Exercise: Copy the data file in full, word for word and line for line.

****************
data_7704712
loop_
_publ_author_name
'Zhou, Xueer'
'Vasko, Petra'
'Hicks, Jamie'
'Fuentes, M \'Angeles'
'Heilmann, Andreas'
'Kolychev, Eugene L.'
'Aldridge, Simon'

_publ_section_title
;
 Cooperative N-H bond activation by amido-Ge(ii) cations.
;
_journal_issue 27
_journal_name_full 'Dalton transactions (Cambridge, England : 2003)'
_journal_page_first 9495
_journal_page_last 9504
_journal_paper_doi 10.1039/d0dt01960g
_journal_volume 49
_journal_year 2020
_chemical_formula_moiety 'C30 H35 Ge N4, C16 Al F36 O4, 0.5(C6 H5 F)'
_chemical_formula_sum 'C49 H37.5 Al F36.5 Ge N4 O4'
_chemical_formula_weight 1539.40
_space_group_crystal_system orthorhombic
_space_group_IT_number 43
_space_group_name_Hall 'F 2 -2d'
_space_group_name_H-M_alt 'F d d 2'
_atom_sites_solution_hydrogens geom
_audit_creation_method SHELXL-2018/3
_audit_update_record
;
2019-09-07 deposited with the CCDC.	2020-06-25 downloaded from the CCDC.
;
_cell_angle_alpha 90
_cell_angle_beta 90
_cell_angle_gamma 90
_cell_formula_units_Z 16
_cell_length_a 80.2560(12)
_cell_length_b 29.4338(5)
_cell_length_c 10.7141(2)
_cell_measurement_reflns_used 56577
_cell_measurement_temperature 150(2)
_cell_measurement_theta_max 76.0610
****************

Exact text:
data_7704712
loop_
_publ_author_name
'Zhou, Xueer'
'Vasko, Petra'
'Hicks, Jamie'
'Fuentes, M \'Angeles'
'Heilmann, Andreas'
'Kolychev, Eugene L.'
'Aldridge, Simon'

_publ_section_title
;
 Cooperative N-H bond activation by amido-Ge(ii) cations.
;
_journal_issue 27
_journal_name_full 'Dalton transactions (Cambridge, England : 2003)'
_journal_page_first 9495
_journal_page_last 9504
_journal_paper_doi 10.1039/d0dt01960g
_journal_volume 49
_journal_year 2020
_chemical_formula_moiety 'C30 H35 Ge N4, C16 Al F36 O4, 0.5(C6 H5 F)'
_chemical_formula_sum 'C49 H37.5 Al F36.5 Ge N4 O4'
_chemical_formula_weight 1539.40
_space_group_crystal_system orthorhombic
_space_group_IT_number 43
_space_group_name_Hall 'F 2 -2d'
_space_group_name_H-M_alt 'F d d 2'
_atom_sites_solution_hydrogens geom
_audit_creation_method SHELXL-2018/3
_audit_update_record
;
2019-09-07 deposited with the CCDC.	2020-06-25 downloaded from the CCDC.
;
_cell_angle_alpha 90
_cell_angle_beta 90
_cell_angle_gamma 90
_cell_formula_units_Z 16
_cell_length_a 80.2560(12)
_cell_length_b 29.4338(5)
_cell_length_c 10.7141(2)
_cell_measurement_reflns_used 56577
_cell_measurement_temperature 150(2)
_cell_measurement_theta_max 76.0610